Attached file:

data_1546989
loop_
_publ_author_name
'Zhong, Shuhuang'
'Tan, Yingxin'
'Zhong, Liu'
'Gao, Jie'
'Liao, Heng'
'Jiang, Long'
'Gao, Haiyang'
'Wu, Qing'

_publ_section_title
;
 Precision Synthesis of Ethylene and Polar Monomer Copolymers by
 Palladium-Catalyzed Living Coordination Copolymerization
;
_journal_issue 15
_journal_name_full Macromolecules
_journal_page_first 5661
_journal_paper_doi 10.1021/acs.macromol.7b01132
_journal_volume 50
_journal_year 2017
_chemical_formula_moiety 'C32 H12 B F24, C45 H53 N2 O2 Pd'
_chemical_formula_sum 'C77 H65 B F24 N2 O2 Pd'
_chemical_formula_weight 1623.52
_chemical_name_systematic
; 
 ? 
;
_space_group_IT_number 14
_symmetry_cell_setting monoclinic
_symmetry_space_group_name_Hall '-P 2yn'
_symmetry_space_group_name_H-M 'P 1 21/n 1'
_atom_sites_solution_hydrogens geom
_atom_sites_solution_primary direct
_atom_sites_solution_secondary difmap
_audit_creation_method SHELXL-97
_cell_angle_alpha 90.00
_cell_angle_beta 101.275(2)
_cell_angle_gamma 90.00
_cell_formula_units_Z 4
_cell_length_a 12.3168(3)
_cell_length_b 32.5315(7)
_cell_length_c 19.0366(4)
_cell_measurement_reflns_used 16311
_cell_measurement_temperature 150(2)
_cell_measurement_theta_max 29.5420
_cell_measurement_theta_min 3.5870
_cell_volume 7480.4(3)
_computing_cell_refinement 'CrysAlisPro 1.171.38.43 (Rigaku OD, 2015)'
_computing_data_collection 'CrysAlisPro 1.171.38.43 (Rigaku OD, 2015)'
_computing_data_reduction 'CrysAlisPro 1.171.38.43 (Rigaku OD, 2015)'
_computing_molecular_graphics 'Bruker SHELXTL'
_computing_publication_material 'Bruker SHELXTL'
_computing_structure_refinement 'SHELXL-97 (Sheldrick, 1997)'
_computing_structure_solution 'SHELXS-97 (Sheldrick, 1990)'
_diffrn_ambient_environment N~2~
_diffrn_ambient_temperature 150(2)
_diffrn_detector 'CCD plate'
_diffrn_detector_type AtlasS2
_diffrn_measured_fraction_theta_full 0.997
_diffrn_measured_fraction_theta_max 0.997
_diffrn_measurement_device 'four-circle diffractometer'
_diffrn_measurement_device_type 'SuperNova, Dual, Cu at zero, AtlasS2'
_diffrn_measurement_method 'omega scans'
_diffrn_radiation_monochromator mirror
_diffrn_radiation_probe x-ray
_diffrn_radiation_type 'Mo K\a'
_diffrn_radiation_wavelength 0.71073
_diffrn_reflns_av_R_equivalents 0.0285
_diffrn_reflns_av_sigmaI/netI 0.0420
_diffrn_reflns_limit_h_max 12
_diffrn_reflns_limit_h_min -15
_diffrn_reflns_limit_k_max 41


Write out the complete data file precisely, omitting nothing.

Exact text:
data_1546989
loop_
_publ_author_name
'Zhong, Shuhuang'
'Tan, Yingxin'
'Zhong, Liu'
'Gao, Jie'
'Liao, Heng'
'Jiang, Long'
'Gao, Haiyang'
'Wu, Qing'

_publ_section_title
;
 Precision Synthesis of Ethylene and Polar Monomer Copolymers by
 Palladium-Catalyzed Living Coordination Copolymerization
;
_journal_issue 15
_journal_name_full Macromolecules
_journal_page_first 5661
_journal_paper_doi 10.1021/acs.macromol.7b01132
_journal_volume 50
_journal_year 2017
_chemical_formula_moiety 'C32 H12 B F24, C45 H53 N2 O2 Pd'
_chemical_formula_sum 'C77 H65 B F24 N2 O2 Pd'
_chemical_formula_weight 1623.52
_chemical_name_systematic
; 
 ? 
;
_space_group_IT_number 14
_symmetry_cell_setting monoclinic
_symmetry_space_group_name_Hall '-P 2yn'
_symmetry_space_group_name_H-M 'P 1 21/n 1'
_atom_sites_solution_hydrogens geom
_atom_sites_solution_primary direct
_atom_sites_solution_secondary difmap
_audit_creation_method SHELXL-97
_cell_angle_alpha 90.00
_cell_angle_beta 101.275(2)
_cell_angle_gamma 90.00
_cell_formula_units_Z 4
_cell_length_a 12.3168(3)
_cell_length_b 32.5315(7)
_cell_length_c 19.0366(4)
_cell_measurement_reflns_used 16311
_cell_measurement_temperature 150(2)
_cell_measurement_theta_max 29.5420
_cell_measurement_theta_min 3.5870
_cell_volume 7480.4(3)
_computing_cell_refinement 'CrysAlisPro 1.171.38.43 (Rigaku OD, 2015)'
_computing_data_collection 'CrysAlisPro 1.171.38.43 (Rigaku OD, 2015)'
_computing_data_reduction 'CrysAlisPro 1.171.38.43 (Rigaku OD, 2015)'
_computing_molecular_graphics 'Bruker SHELXTL'
_computing_publication_material 'Bruker SHELXTL'
_computing_structure_refinement 'SHELXL-97 (Sheldrick, 1997)'
_computing_structure_solution 'SHELXS-97 (Sheldrick, 1990)'
_diffrn_ambient_environment N~2~
_diffrn_ambient_temperature 150(2)
_diffrn_detector 'CCD plate'
_diffrn_detector_type AtlasS2
_diffrn_measured_fraction_theta_full 0.997
_diffrn_measured_fraction_theta_max 0.997
_diffrn_measurement_device 'four-circle diffractometer'
_diffrn_measurement_device_type 'SuperNova, Dual, Cu at zero, AtlasS2'
_diffrn_measurement_method 'omega scans'
_diffrn_radiation_monochromator mirror
_diffrn_radiation_probe x-ray
_diffrn_radiation_type 'Mo K\a'
_diffrn_radiation_wavelength 0.71073
_diffrn_reflns_av_R_equivalents 0.0285
_diffrn_reflns_av_sigmaI/netI 0.0420
_diffrn_reflns_limit_h_max 12
_diffrn_reflns_limit_h_min -15
_diffrn_reflns_limit_k_max 41